Without question, trading stocks and options can be complex! Between the various technical analysis techniques, the terminology, and the hundreds of conflicting opinions, the world may seem completely overwhelming. But like anything, to develop mastery and consistency, a trader or investor must have a strong foundation. We’ll be covering a foundational term today — strike price.
If you are an options trading veteran, you likely heard this word hundreds, if not thousands of times. But, if you’re just starting out, it’s important to get familiar with its true meaning.
How Does Strike Price Work?
The strike price plays a key role in determining how your option contract plays out. Holds a deciding factor how much money you can make or lose on the trade.
Depending on your strike price, you may be able to increase or decrease your risk profile per trade. Additionally, you can factor in the risk-reward payout.
There are multiple strike prices on any given stock. Depending on your outlook on the market, you will choose the strike price that aligns your goals with your perspective.
What Is a Strike Price in Simple Terms?
A strike price is a predetermined set value where a trader can buy or sell the underlying derivative contract. If you are trading call options, the strike price is where the underlying security can be bought. Whereas, if you are trading put options, it is where the underlying security can be sold.
Who Sets the Strike Price?
The market sets the strike price of a given option. But, you as the buyer or seller can decide which contract you want to enter.
There are numerous strike prices set for a given stock, both above and below the current share value. This is known as the vertical axis, and you can select any strike price along this axis.
How Is Strike Price Calculated?
Strike prices occur both above and below the current market value per share. Generally speaking, the strike price moves in fixed dollar increments, both above and below the market value. For example, if the current value per share is $50, you may see strike prices at $45.50, $47.50, $50, $52.50, $55, etc.
What Is an Example of a Strike Price?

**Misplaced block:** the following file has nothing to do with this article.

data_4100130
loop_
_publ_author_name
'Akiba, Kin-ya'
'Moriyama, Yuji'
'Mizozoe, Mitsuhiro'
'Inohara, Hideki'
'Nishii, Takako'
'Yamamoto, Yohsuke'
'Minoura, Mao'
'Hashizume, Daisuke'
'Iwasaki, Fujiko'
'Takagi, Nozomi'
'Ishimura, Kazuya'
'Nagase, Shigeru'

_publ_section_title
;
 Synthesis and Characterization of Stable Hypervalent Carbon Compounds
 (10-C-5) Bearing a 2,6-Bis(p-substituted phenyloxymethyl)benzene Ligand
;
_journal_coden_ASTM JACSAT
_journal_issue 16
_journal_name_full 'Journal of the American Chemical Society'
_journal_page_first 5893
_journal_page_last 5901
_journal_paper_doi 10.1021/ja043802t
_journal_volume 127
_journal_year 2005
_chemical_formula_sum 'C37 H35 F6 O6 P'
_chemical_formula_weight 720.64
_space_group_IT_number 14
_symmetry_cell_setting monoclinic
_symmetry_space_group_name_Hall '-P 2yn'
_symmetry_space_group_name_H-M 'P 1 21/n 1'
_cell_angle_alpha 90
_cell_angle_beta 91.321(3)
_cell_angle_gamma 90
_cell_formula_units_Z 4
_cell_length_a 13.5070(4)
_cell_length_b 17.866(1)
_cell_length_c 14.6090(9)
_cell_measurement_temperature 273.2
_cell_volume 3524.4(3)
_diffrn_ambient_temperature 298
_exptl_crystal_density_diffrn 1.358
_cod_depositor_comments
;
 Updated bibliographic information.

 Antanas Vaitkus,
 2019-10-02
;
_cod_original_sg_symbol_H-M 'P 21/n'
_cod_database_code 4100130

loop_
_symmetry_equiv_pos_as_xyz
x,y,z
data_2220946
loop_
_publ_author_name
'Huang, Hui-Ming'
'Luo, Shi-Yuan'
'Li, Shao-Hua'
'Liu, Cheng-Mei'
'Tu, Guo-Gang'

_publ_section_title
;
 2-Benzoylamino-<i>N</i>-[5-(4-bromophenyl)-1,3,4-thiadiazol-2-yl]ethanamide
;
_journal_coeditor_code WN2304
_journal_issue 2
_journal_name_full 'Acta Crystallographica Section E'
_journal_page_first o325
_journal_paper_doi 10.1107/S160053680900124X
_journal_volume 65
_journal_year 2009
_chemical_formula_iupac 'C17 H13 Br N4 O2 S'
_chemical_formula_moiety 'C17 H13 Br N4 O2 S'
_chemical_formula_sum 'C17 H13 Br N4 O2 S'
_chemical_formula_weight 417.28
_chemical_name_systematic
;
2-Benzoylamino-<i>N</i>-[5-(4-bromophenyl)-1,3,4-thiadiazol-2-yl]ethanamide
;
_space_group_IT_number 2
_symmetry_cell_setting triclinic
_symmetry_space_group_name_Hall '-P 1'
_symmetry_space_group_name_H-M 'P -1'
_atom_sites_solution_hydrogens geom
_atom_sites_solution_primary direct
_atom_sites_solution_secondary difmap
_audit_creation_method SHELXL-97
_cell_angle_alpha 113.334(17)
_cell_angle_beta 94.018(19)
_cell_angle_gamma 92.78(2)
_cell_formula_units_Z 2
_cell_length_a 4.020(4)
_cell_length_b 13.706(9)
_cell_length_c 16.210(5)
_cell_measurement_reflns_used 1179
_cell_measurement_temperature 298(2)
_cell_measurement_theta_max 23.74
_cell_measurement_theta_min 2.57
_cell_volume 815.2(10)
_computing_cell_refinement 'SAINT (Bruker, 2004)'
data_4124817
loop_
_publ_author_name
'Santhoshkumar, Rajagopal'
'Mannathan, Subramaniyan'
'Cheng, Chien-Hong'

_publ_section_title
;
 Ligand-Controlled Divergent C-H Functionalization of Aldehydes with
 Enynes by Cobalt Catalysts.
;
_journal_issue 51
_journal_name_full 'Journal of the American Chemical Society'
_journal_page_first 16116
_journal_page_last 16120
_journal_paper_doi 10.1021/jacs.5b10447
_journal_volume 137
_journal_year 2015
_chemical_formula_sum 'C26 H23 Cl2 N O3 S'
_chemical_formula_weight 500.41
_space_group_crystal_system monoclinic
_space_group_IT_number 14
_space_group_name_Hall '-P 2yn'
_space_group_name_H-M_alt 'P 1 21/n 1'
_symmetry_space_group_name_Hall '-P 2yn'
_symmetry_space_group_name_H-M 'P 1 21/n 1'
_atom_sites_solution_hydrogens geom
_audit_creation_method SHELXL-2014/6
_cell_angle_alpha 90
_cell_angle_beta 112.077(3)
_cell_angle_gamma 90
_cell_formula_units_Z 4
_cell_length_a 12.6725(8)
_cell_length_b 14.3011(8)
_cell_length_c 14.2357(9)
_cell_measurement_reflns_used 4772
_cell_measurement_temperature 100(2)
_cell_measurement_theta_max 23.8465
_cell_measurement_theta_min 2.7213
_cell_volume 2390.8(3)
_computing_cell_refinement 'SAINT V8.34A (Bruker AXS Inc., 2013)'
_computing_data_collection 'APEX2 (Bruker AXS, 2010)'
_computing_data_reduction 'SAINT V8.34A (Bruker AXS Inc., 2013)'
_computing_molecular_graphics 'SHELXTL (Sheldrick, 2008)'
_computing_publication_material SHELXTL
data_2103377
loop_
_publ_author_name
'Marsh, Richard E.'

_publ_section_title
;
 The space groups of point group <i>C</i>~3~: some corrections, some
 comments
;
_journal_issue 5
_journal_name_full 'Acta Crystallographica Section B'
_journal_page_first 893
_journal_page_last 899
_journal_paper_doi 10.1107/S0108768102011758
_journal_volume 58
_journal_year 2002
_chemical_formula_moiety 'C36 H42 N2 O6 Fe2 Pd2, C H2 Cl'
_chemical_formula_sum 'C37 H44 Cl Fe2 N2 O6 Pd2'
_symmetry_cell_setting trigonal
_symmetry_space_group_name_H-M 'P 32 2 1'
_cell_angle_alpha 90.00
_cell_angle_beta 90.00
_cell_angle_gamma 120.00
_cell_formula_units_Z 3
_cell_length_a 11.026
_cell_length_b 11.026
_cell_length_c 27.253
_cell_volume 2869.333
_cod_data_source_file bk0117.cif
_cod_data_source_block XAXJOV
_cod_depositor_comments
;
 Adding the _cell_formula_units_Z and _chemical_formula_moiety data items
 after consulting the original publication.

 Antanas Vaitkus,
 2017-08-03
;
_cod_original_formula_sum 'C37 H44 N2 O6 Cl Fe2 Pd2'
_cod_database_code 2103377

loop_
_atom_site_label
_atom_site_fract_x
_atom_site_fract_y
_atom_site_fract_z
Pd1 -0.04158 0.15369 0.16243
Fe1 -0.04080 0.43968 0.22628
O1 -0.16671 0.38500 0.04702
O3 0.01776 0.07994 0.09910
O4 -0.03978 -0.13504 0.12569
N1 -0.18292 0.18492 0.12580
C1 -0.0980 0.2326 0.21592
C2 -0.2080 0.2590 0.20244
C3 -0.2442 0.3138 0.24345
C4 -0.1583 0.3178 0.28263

To further understand strike price, let’s visit a fictitious example. Assume company ABC is trading for $70 per share. If you previously purchased a call option for that stock, and the strike option on that contract was $55 a share, you’d be able to purchase that stock at $55 despite the current market value being $70 per share.
Your profit would be $15 per share — the premium you paid for the contract, multiplied by 100, as each option block is 100 shares.
What Is “Moneyness?”
“Moneyness” is another term that is commonly used in the world of options trading. “Moneyness” describes the delta between the current trading value and the strike price.
There are three main categories within the “moneyness” umbrella:
- Out Of The Money: This occurs when the contract value is trading below the agreed upon strike price.
- In The Money: If there is a positive value assuming the contract expired today, the option is known as being in the money.
- At The Money: When an options contract has its stock trading at the same value as the strike. This describes a break even financial outcome if the trader were to sell.
How Do Strike Prices Affect Put Options?
Someone who bought a put option will be In-The-Money when the stock price is trading for below the strike price. Whereas they will be Out-of-Money if the given stock value is trading above the predetermined strike price.
How Do Strike Prices Affect Call Options?
If the call option is trading for more than the price of a stock, it would not be in one’s financial best interest to exercise that option. For example, if you have a call option to purchase shares at $60 per share, but the price per share is currently $55 on the open market, there is no reason to pay more for those given shares. You can buy them on the public market and save $5.
What Is Risk Reward Payoff?
Everyone has their own risk tolerance and desired reward payoff. Understanding and managing risk is critically important to developing a winning strategy. Unfortunately, there is not a one size fits all approach here.
Some people are willing to take on greater risk in hopes of receiving a greater return or profit. Whereas others are more conservative with how much risk they are willing to take.
What Is the Difference Between Strike Price and Stock Price?
Keep in mind, the strike price is not the same as the stock value. The price of a stock is what a singular share is currently trading for.
If you are watching the price tape in live time, you’ll see the price of a given stock change frequently during trading hours. The price of a stock reflects the last price someone paid for a share of that given stock.
Taking a Sip of Water From a Fire Hose
The world of trading and investing in options is certainly complex and it can feel like information overload.
Understanding the foundation can help set you up for success. But, even after you’ve laid the foundation, you may still find yourself operating in the world of the unknown. Working with a Financial Advisor may help make sense of all the market noise one is faced with whenever investing in the market.
Working with a financial advisor can be a great choice. A financial advisor is not only a great resource to learn from, they can help you reach your financial goals. They will take a global view of your finances, identify any opportunities for improvement, and can put you on a financial plan that is aligned with your desires.